HealthBeating the Winter Blues

Beating the Winter Blues

As the days get shorter and gloomier, some of us may find ourselves feeling unmotivated, lethargic, and withdrawn. The shift from warmth and sunshine to rain, cold, and wind can be quite hard on the body, mind, and spirit. 

The sun is our supreme light giver and it brings us (and all of nature) energy and life. A sunshiny day is the epitome of positivity, hope, and good vibes- it is how many of us thrive and find the inspiration and energy to go about our day. When the days become to feel darker and duller, inevitably so do we! 

The holidays, warm stews, and fresh baked goods keep us going through November and December but by January we’re singing the winter blues, and by February we can’t stop dreaming about running away to a warm sunny beach somewhere!  

This is all-natural and as we are all individuals, we are affected differently by seasonal changes. It is far more common than we think for people to experience feelings of despair and depression during wintertime. Winter can also be quite a lonely season; we may be more inclined to stay in with our slippers than venture out with friends. 


The fast change from light to dark, warm to cold can also bring on Seasonal Affective Disorder (SAD). Many of us will find a way to sail through the winter blues but others may struggle a little more. Symptoms and signs of SAD may include:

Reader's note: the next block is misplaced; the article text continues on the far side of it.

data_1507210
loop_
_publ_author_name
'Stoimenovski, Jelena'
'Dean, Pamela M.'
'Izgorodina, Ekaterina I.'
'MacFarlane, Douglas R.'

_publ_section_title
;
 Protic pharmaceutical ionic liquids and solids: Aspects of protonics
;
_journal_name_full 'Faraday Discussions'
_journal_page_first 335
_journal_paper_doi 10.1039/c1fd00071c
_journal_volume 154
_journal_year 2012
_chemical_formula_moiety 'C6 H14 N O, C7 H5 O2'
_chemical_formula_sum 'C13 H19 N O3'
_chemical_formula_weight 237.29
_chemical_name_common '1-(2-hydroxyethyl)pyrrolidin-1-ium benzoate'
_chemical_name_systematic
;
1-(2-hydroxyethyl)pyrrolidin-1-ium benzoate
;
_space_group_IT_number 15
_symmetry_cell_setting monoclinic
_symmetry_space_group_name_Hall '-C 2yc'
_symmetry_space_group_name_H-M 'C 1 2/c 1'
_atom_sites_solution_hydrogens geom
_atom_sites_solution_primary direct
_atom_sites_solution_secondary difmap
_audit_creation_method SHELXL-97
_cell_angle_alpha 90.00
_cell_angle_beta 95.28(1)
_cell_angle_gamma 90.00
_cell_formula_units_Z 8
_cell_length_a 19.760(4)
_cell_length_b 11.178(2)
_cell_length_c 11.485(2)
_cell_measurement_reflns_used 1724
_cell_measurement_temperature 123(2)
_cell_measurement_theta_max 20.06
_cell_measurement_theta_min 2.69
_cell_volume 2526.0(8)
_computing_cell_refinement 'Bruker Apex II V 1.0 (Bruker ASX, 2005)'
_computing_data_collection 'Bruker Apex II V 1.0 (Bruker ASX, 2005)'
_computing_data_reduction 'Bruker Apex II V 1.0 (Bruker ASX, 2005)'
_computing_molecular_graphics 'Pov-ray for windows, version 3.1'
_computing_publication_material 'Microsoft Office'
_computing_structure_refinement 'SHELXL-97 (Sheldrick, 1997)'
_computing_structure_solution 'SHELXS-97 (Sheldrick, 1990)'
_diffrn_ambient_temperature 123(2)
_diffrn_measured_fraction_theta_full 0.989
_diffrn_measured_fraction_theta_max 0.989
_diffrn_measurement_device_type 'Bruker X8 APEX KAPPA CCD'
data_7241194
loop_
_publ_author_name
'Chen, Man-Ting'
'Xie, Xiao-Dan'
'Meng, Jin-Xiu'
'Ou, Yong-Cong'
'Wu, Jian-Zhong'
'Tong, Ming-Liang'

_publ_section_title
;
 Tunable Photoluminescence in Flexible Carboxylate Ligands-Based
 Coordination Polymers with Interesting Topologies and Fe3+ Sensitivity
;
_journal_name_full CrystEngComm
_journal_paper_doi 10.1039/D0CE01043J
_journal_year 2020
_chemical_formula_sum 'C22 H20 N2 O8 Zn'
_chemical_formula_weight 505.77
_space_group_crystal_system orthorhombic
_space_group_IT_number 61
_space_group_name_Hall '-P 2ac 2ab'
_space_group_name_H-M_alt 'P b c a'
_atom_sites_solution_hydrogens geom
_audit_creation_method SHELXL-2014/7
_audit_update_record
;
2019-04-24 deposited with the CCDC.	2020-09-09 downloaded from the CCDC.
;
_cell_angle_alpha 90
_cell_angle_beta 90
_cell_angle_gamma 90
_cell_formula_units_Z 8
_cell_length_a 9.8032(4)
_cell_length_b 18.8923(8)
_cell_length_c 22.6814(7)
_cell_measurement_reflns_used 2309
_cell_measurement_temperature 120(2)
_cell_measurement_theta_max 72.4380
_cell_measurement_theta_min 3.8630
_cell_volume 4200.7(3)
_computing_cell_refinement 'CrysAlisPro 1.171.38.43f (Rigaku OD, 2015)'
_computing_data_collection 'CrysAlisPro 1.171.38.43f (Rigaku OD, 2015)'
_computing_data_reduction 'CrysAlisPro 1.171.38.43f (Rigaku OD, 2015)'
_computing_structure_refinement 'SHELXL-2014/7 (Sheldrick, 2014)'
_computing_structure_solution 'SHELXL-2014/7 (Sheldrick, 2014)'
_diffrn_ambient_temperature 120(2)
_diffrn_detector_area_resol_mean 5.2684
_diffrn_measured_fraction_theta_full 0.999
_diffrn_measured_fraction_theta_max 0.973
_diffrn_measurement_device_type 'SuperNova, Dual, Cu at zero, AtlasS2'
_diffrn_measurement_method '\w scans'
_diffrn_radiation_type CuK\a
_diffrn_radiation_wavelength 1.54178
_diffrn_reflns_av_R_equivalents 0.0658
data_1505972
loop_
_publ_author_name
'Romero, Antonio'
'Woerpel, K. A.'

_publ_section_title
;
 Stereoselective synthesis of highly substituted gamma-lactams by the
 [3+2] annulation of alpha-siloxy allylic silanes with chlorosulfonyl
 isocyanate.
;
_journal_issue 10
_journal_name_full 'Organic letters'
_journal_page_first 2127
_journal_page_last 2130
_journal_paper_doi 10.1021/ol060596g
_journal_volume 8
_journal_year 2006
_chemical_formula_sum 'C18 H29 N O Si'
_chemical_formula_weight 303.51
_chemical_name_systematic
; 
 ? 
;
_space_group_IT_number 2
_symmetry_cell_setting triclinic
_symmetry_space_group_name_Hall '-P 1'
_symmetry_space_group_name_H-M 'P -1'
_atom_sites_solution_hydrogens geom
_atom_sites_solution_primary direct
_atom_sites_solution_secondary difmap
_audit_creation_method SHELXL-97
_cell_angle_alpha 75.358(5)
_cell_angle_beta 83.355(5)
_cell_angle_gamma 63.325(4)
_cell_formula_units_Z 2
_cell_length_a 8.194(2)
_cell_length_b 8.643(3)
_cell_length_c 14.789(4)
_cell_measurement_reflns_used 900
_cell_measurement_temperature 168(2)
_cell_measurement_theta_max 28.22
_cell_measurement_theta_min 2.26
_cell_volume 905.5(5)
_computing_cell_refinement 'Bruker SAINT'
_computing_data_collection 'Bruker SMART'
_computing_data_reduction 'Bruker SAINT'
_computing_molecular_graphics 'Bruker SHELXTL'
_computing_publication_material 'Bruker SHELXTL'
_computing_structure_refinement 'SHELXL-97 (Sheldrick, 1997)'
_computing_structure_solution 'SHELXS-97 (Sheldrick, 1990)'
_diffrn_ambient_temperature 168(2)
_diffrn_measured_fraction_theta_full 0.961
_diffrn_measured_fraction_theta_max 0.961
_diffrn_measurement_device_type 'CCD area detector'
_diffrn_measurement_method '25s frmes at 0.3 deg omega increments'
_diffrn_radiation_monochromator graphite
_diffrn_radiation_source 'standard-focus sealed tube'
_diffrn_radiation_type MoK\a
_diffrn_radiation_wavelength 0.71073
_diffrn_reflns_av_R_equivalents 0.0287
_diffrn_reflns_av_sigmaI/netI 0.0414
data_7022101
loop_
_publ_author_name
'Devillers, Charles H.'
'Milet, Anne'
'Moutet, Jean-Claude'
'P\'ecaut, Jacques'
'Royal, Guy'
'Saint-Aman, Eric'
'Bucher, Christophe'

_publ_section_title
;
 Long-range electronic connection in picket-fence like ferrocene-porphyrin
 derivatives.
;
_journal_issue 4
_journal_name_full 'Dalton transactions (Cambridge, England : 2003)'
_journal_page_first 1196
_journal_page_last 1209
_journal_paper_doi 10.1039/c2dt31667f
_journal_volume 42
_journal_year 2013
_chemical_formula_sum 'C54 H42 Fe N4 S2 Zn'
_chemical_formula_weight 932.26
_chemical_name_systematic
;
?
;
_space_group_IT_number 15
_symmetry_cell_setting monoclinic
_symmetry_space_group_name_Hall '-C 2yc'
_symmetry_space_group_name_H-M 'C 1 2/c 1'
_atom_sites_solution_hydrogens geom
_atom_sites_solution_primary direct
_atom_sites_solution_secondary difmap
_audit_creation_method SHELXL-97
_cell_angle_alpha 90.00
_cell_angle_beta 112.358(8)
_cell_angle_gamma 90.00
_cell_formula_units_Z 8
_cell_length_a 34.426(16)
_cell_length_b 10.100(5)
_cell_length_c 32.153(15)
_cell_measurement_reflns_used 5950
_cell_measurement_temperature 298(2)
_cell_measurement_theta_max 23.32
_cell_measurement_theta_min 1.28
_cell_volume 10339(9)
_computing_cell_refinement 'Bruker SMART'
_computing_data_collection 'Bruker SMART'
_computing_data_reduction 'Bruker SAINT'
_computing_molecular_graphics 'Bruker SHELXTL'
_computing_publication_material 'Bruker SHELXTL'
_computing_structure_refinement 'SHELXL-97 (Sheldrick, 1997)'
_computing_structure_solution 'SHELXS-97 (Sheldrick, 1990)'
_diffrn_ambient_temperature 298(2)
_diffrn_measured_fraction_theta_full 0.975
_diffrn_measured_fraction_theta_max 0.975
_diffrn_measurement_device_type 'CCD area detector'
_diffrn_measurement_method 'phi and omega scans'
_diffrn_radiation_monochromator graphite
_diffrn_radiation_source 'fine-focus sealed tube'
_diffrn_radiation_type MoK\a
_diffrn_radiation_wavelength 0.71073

• A consistent low mood and feeling down persistently. Akin to a form of depression. 
  • Irritable, low on energy, and edgy.
  • Feeling sleepy, fatigued, or lethargic. Getting up in the mornings when it’s cold and dark will also feel a lot harder. 
  • Wanting to eat more comfort food. Typically foods are high in carbohydrates. 
  • Losing interest in day to day activities such as work, social, or leisure activity. 

It is thought that the lack of sunshine can disrupt the hypothalamus part of our brain. This in turn may affect hormonal balance and the production of serotonin (known as the “feel-good” hormone). Symptoms can vary from mild to severe. The important thing to remember is that there are treatments that can help! 

If you feel like the symptoms describe how you feel, it is advisable to speak to your health professional for further guidance and support. We are never as alone as we feel we are! And even if you don’t feel like you tick all the boxes for Seasonal Affective Disorder, you may experience some of them to a small degree. 

Here are some tips to help you get through even the gloomiest of winters!

Simple and Effective Ways to Reduce the Winter Blues: 

  1. Light Therapy- Maintaining a stable sleep/wake pattern is crucial to keeping your mood up in the winter. Light therapy is the best way to achieve this. 
  2. As soon as you wake up turn on bright, full-spectrum lights and surround yourself with bright lighting throughout the day. Keep the shades open and sit close to the windows. Just as importantly, dim the lights in the evening. Use cool blue or full-spectrum lighting the first half of the day and warm lighting the second half of the day.  
  3. Go to bed early and get up early to get the maximum amount of sunshine. 
  4. Exercise in the morning, outdoors if possible.